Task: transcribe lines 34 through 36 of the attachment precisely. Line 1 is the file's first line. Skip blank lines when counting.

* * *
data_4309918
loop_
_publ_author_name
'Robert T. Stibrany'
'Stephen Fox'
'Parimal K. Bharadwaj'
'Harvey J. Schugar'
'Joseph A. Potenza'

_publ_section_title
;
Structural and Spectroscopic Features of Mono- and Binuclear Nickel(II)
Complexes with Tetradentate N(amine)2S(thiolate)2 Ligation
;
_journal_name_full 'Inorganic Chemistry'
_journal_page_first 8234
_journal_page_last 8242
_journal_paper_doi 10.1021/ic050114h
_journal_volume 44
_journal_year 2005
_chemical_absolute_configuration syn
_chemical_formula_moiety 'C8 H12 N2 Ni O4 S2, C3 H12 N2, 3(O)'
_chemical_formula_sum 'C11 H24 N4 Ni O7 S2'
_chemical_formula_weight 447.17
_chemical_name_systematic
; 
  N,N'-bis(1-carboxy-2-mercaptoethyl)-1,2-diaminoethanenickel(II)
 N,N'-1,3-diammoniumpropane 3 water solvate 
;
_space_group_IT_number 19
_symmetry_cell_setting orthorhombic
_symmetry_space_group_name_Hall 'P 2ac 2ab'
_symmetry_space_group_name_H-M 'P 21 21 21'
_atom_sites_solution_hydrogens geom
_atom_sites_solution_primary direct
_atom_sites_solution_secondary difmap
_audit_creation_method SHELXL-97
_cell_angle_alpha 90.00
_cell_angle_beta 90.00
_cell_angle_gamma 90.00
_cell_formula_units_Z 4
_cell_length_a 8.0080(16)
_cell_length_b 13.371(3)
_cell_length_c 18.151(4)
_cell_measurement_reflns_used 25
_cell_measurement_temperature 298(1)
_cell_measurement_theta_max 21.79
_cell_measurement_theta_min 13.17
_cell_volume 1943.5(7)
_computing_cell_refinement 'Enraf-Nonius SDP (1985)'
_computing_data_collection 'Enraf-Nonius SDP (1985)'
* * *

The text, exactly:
_atom_sites_solution_primary direct
_atom_sites_solution_secondary difmap
_audit_creation_method SHELXL-97